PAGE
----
UA-76843172-1

Straight from the editor's desk (in reply to a Letter to the Editor)

Since writing my opinion article about the elections, I have been criticized for my decision to support John McCain and Sarah Palin in their run for Presidential office. Last week, Phil Kyle sent in a letter accusing me of “falling under the propaganda of the Republican political machine.”

I would like to ask Phil and everyone else on campus, what is the difference between this and the political machine that is at work on college campuses, leading students to believe that they have to be liberal or democrats – just because they are in college? I do not mind a healthy debate and I was actually glad that Kyle responded to my article; however, I think it is awful when people refuse to respect others opinions and their right to that opinion. With that said, I would like to respond to the letter that is printed in this weeks issue from Adam Metzer. First and foremost I take my responsibilities as an editor very seriously and I vow to give both candidates fair coverage in the news section. I am, and so is anyone else allowed to write an article full of biases in the opinion column.

Last weeks election reporting was fair as it was covering both speeches. The articles were written to cover what was presented in the speeches at the rallies and how it was perceived.  The word “Maverick” was used to describe McCain and Palin because that is the word they used to describe themselves, and that is said in the article. It is evident that Metzer would only be satisfied if we only covered the candidate he endorses which just happens to Barack Obama.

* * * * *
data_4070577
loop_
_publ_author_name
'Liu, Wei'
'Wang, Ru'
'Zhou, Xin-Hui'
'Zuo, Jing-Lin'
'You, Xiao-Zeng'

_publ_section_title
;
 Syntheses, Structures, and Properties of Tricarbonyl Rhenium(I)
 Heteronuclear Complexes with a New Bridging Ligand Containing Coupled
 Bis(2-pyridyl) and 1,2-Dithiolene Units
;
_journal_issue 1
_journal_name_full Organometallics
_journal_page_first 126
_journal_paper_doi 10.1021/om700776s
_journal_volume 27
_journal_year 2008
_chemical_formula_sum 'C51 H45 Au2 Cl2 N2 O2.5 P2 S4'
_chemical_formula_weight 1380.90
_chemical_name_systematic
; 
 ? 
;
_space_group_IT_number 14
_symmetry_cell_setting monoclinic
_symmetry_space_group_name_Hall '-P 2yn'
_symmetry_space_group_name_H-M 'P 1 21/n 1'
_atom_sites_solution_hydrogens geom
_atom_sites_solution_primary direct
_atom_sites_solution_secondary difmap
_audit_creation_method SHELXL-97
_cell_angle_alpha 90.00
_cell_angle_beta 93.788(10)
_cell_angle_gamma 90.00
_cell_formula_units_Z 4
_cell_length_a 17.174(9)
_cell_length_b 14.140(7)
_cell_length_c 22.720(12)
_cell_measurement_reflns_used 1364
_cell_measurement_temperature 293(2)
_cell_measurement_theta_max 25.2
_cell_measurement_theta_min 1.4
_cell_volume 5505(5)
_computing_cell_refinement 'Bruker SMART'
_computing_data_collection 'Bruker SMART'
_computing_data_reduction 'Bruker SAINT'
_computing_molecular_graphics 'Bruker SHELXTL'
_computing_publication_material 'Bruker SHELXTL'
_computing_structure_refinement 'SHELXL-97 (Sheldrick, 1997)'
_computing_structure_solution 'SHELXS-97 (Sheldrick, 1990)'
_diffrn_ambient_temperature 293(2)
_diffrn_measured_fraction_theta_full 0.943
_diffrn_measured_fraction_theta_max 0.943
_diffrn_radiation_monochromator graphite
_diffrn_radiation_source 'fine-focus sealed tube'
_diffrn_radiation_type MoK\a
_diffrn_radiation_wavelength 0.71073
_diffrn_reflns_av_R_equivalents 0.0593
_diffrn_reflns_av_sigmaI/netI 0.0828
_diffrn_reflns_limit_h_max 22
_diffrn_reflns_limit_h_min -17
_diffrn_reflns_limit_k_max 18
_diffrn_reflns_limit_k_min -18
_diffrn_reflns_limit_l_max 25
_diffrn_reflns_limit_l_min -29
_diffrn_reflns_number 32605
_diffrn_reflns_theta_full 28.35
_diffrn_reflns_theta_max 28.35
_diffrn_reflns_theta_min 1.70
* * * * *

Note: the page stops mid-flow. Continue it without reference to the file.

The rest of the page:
That proves my point exactly. We are at the point where most educators are opinionated about the election that they fail to notice or teach appreciation for both parties. Students whose views are not the same as the professors are often not acknowledged. Since when did it become wrong to have an opinion? I got into a political discussion earlier this week with a student who didn’t have the same political stand point as I do however we were able to discuss our views and we did it respectfully.

I think instead of forcing students to think that they are wrong if they have a conservative belief we need to encourage people to make an educated decision that can be their own, and to endorse a candidate that they respect and value because they came to that conclusion on their own not just because they are in college and believe that is what is expected of them.

Augusta Nissly is a senior majoring in speech communications. She is the Editor In Cheif of The Snapper